By accelerating their production of Atom on new processes, this should allow Intel to capitalize on their manufacturing advantages over the rest of the fabs. With Intel’s existing Atom schedule, they only have a year or less before other fabs catch up with them, so by putting Atoms on new processes sooner, they increase that lead time. So far Intel’s ARM SoC competitors have really only had to deal with Intel’s threats on an architectural level, so having Intel challenge them at a manufacturing level too will make Intel a much more threatening competitor.


Meanwhile, for the rest architecture group’s presentation, it was largely a catch-all for all of Intel’s consumer technologies. Much of the talk focused on where Intel plans to be in the next few years, based on where they expect to be thanks to their newly announced 22nm process. Intel considers their 22nm process to be a significant advantage for their products, so a great deal of their plans in the consumer space involve exploiting it in some manner or another.

Ivy Bridge, Intel’s first 22nm product, is being shown off in a few sample systems with Intel reiterating that it will be launching at the beginning of next year – we’d guess at CES. Longer term, Intel wants to get laptops closer to netbooks/tablets in terms of size and battery life, so that they can push 10 hours on a laptop (something the C2D-based Macbook Air can already get very close to). The catalyst for this will be Haswell, Intel’s new microarchitecture on their 22nm process scheduled for 2013.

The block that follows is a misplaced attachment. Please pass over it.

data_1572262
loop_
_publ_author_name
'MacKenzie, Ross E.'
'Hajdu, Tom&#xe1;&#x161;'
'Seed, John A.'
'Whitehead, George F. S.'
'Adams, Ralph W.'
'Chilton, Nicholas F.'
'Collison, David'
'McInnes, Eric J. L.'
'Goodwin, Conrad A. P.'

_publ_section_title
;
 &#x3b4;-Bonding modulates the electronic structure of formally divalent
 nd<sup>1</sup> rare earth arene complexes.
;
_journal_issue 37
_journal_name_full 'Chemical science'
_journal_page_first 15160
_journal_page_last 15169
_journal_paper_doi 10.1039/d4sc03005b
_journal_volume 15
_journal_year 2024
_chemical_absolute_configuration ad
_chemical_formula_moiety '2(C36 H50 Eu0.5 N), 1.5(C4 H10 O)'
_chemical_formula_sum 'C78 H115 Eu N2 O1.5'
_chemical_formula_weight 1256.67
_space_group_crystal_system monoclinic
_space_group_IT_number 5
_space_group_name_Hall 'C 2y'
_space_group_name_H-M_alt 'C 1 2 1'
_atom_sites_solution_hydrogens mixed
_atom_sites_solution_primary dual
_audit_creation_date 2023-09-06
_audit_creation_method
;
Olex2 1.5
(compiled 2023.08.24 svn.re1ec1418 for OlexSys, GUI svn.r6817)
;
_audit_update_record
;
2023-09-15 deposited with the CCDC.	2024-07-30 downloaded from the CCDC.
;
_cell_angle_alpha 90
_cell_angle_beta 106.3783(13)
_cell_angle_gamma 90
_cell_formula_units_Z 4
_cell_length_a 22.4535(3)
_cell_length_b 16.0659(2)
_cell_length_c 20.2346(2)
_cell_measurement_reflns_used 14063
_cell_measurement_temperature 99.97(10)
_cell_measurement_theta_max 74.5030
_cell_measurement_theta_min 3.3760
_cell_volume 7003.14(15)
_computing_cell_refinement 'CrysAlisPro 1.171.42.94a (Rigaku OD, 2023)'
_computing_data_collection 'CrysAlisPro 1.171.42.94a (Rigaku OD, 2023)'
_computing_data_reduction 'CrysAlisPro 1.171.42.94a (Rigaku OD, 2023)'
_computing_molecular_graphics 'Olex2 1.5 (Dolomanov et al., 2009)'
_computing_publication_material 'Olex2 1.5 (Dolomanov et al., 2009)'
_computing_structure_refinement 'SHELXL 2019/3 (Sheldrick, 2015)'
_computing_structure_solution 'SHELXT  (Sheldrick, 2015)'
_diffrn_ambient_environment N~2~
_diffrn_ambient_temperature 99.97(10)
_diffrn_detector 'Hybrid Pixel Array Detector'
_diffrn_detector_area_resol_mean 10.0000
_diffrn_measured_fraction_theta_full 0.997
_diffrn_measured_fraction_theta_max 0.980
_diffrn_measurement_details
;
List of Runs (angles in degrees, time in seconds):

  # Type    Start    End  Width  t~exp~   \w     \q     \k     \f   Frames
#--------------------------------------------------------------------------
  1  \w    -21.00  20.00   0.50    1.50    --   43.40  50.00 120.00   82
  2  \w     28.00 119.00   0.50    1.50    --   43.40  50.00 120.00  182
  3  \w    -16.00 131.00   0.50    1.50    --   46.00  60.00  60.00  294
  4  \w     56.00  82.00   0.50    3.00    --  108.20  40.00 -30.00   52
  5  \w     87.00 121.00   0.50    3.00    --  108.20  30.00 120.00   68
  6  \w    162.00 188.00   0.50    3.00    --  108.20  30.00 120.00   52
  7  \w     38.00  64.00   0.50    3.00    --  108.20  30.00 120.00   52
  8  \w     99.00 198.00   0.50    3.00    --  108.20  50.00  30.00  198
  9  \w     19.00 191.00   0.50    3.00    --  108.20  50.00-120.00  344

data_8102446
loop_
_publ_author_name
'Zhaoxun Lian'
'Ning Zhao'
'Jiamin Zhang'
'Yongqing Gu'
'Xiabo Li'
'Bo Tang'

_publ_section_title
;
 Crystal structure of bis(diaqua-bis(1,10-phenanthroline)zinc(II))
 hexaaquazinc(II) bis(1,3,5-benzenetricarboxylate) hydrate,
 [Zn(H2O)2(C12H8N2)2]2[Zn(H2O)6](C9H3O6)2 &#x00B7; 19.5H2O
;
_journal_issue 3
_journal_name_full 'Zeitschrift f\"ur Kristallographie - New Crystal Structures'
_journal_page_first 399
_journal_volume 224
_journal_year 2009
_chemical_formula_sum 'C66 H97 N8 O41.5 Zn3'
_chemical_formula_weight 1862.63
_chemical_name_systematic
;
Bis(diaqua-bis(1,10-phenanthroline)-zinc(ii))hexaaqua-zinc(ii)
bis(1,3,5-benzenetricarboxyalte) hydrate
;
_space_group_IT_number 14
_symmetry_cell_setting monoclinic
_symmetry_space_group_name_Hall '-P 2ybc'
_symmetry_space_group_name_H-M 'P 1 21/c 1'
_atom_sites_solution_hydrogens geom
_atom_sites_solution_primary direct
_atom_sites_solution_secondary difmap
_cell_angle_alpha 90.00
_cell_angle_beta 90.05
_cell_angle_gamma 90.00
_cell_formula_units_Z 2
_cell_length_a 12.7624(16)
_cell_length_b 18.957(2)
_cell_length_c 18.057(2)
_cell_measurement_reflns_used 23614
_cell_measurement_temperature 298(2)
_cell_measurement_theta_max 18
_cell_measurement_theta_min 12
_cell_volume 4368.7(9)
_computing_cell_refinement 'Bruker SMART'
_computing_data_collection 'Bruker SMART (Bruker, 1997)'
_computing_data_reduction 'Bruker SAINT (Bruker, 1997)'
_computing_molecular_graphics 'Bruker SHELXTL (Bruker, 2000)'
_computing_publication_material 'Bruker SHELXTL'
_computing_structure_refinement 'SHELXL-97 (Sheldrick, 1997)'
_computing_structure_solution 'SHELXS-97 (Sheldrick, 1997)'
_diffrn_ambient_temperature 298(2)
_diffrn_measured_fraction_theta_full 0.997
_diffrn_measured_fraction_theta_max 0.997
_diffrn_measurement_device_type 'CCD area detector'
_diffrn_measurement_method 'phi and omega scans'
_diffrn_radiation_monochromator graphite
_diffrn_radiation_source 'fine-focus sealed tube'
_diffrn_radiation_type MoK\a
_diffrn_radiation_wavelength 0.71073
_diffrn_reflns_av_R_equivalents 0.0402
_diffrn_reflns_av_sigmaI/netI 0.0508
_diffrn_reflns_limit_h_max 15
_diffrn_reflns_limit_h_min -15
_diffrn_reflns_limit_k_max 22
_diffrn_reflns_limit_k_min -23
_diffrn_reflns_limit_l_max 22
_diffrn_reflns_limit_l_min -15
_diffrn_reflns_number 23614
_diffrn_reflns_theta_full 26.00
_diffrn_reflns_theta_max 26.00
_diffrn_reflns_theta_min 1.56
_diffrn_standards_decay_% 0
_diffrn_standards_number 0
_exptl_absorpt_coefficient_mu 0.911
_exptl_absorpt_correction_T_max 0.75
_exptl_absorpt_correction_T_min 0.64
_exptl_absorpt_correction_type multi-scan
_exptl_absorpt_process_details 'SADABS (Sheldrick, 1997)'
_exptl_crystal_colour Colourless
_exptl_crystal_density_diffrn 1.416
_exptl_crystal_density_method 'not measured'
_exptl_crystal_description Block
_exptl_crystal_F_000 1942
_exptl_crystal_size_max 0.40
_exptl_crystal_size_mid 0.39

Intel also used the occasion to show off a couple new technologies that they’re working on for Ivy Bridge generation computers. We’ve heard the name Fast Flash Standby mentioned before, but as far as we know this was the first time it has been demoed. In a nutshell, Fast Flash Standby is hibernating to SSDs, another product Intel has a significant interest in. The basis for Fast Flash Standby is that while going into sleep is fast, it requires leaving the RAM powered up to hold its contents, which is why sleep is only good for a few days of standby versus weeks for hibernation. Hibernating to a SSD, particularly one with a very high sequential read and write throughput, allows hibernation to take place much quicker and to resume much sooner. Intel is doing more here than just writing a hibernation file to a SSD, but the concept is similar.

Longer term Intel is looking at what kind of markets they want to go after, and what architectures they need to reach them. Intel is talking – albeit nebulously – about a new 10-20W notebook design target to sit right above their sub-10W target for Atom/SoC. Currently Intel offers CULV Sandy Bridge processors in the 10-20W range, but Intel appears to want to go beyond CULV with this new target. Whether this is a bulked up Atom, or a further trimmed IB/Haswell/Skylake remains to be seen. Intel is throwing around some performance targets however: they’re looking to improve iGPU performance by 12x over today’s performance in that 10-20W envelope.



View All Comments

  • DanNeely - Wednesday, May 18, 2011 - link

    The truth is far more prosaic. Like in all instruction sets that were originally designed on the CISC model, some x86 instructions require much more work than others do. To keep the CPU from running much more slowly than it needed to 99% of the time implementing the instructions in microcode and then using more RISC like execution units internally is the obvious way to go.

    Lest you think that means RISC "won" the architecture war, MMX, SSE, and more recently on die IGPs as specialized instruction sets for specific subsets of the work are a CISC concept. The war ended when die space grew large enough to combine the best of both worlds on a single chip.
  • wumpus - Friday, May 20, 2011 - link